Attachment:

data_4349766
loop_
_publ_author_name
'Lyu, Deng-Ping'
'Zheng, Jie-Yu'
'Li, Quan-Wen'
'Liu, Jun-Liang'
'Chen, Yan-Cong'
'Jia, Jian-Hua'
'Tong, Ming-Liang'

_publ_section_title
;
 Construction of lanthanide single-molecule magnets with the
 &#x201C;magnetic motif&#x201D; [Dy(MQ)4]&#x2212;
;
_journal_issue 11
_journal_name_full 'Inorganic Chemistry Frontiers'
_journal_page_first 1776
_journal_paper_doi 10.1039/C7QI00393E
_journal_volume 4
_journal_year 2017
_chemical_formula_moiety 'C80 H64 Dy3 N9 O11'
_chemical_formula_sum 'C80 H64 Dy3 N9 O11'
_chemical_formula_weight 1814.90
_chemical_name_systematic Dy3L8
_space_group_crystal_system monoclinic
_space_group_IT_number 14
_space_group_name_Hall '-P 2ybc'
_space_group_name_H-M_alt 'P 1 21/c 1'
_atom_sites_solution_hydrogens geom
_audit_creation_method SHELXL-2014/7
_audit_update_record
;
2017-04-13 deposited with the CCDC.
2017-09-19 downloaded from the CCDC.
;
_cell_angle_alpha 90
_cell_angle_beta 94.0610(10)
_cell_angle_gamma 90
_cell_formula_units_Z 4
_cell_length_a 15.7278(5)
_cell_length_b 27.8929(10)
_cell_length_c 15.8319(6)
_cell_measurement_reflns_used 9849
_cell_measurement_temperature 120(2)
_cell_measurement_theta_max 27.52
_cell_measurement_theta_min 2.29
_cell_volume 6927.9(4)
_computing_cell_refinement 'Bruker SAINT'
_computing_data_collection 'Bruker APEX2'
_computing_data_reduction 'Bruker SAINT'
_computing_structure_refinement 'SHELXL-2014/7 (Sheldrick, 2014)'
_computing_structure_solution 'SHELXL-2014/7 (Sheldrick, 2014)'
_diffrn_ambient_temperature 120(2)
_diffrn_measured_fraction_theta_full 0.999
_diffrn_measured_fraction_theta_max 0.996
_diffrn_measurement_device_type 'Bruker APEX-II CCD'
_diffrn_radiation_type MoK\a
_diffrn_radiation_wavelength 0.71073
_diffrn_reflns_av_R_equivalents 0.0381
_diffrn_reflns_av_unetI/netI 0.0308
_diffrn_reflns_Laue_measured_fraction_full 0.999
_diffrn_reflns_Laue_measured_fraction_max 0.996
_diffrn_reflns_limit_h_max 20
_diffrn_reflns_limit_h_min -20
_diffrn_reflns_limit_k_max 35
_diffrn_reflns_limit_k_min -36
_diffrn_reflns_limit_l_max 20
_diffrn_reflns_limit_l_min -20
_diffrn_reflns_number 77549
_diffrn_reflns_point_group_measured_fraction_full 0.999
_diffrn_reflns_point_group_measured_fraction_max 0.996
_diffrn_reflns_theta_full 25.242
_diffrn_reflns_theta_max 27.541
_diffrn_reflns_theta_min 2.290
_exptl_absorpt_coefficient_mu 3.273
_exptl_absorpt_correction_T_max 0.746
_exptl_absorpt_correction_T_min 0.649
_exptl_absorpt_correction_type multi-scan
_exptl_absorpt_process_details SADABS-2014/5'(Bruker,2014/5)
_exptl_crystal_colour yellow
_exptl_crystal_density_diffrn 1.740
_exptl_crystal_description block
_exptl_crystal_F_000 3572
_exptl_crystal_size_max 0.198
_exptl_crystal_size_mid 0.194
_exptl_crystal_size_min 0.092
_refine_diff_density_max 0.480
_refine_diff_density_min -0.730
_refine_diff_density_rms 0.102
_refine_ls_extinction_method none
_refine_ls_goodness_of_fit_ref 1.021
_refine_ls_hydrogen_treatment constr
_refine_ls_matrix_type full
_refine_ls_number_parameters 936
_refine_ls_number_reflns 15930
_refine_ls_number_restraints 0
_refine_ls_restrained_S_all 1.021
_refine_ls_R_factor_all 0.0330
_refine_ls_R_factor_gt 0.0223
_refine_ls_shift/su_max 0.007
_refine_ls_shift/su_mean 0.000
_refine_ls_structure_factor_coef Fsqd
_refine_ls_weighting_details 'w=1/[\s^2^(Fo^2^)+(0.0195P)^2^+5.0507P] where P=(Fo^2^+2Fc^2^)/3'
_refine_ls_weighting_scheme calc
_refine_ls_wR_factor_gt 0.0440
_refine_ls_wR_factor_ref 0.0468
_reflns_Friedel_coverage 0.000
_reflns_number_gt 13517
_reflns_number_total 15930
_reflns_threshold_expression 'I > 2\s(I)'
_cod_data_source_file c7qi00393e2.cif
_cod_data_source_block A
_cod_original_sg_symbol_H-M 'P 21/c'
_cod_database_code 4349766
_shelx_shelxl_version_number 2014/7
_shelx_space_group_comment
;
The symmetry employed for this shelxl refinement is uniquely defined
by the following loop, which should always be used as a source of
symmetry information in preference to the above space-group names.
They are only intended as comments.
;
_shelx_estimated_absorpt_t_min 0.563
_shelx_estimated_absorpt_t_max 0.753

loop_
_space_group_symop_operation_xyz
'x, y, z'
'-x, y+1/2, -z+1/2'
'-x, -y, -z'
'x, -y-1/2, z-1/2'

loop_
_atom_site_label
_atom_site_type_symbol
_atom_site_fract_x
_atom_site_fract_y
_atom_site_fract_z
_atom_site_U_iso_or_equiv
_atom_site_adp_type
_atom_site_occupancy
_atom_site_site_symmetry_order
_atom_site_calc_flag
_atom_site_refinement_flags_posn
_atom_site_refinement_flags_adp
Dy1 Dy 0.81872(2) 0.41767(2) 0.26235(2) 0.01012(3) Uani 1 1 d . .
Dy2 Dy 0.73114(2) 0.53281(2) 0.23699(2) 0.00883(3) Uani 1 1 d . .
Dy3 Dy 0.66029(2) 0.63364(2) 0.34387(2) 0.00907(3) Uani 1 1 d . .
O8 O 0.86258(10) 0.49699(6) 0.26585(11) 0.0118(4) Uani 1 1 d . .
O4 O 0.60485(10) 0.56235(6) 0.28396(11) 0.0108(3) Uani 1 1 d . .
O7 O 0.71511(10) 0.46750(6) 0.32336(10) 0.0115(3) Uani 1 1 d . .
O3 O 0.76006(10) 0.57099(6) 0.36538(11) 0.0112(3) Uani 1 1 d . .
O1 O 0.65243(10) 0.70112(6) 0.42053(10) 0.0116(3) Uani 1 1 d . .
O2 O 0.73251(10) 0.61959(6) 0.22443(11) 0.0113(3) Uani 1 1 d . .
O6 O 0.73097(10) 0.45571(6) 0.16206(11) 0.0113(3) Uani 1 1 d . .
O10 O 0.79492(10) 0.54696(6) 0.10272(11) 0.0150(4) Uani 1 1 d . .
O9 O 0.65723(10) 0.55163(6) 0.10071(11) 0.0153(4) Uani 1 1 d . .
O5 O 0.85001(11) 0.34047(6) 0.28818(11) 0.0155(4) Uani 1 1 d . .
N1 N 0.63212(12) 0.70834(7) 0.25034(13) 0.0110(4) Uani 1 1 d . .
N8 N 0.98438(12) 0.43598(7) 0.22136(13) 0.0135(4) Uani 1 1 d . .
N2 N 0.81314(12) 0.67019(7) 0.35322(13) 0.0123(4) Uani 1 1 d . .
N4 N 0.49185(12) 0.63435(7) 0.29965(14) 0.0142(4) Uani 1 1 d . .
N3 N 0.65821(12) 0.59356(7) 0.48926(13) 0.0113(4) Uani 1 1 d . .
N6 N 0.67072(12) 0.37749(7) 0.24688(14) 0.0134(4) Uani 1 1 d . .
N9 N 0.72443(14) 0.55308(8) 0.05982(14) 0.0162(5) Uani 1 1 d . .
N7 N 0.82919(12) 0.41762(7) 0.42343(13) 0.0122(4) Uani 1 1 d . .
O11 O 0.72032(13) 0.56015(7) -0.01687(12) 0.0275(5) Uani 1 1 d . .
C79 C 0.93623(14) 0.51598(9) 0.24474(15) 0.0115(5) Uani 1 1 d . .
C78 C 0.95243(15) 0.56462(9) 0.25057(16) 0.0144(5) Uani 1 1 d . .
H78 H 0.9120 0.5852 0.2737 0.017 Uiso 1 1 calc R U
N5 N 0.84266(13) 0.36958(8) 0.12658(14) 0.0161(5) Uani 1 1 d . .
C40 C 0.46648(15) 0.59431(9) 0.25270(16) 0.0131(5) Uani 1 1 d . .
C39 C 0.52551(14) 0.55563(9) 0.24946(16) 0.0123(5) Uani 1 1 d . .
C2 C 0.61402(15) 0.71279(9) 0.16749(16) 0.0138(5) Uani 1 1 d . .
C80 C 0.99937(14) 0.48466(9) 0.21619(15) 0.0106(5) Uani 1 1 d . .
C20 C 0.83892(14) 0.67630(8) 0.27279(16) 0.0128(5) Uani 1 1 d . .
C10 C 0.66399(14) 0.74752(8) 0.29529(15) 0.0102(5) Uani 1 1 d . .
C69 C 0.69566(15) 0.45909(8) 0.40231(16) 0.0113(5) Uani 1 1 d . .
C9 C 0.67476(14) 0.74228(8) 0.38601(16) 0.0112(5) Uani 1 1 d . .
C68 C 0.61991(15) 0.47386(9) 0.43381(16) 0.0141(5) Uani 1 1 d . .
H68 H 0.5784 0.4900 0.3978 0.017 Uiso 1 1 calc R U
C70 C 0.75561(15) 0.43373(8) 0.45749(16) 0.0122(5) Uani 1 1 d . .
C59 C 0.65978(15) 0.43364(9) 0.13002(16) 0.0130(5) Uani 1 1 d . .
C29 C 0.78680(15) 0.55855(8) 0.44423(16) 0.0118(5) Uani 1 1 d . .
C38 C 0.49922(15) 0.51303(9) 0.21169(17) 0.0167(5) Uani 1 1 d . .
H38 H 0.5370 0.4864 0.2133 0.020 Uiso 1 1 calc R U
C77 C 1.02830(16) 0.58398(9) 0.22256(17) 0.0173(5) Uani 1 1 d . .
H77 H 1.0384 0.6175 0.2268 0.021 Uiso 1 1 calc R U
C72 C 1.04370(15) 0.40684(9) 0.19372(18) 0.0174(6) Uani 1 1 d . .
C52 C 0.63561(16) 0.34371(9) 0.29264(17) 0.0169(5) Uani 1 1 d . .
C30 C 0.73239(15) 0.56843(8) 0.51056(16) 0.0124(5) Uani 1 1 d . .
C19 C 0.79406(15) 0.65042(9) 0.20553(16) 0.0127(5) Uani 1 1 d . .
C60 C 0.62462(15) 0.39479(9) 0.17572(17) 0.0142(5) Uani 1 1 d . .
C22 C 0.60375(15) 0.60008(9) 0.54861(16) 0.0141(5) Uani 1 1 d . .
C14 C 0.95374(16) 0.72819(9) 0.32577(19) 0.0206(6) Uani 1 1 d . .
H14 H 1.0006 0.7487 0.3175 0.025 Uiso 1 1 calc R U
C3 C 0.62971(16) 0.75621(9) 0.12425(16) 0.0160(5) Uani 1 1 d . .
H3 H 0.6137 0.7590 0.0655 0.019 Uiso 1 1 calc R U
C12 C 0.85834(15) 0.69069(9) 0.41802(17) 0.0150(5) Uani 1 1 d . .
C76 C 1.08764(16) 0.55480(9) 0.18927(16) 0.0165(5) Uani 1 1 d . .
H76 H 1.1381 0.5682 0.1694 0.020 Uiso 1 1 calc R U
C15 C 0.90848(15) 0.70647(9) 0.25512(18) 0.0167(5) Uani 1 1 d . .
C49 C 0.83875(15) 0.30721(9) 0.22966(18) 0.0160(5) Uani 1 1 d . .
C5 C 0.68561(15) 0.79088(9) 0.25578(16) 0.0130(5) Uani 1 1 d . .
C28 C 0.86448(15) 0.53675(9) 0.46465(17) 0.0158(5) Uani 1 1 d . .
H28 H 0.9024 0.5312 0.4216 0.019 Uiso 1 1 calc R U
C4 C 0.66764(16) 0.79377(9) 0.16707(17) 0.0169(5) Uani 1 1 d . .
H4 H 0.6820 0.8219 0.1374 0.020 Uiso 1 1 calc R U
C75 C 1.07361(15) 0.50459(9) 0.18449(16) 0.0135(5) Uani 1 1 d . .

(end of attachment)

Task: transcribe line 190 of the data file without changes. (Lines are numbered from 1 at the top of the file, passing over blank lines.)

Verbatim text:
C30 C 0.73239(15) 0.56843(8) 0.51056(16) 0.0124(5) Uani 1 1 d . .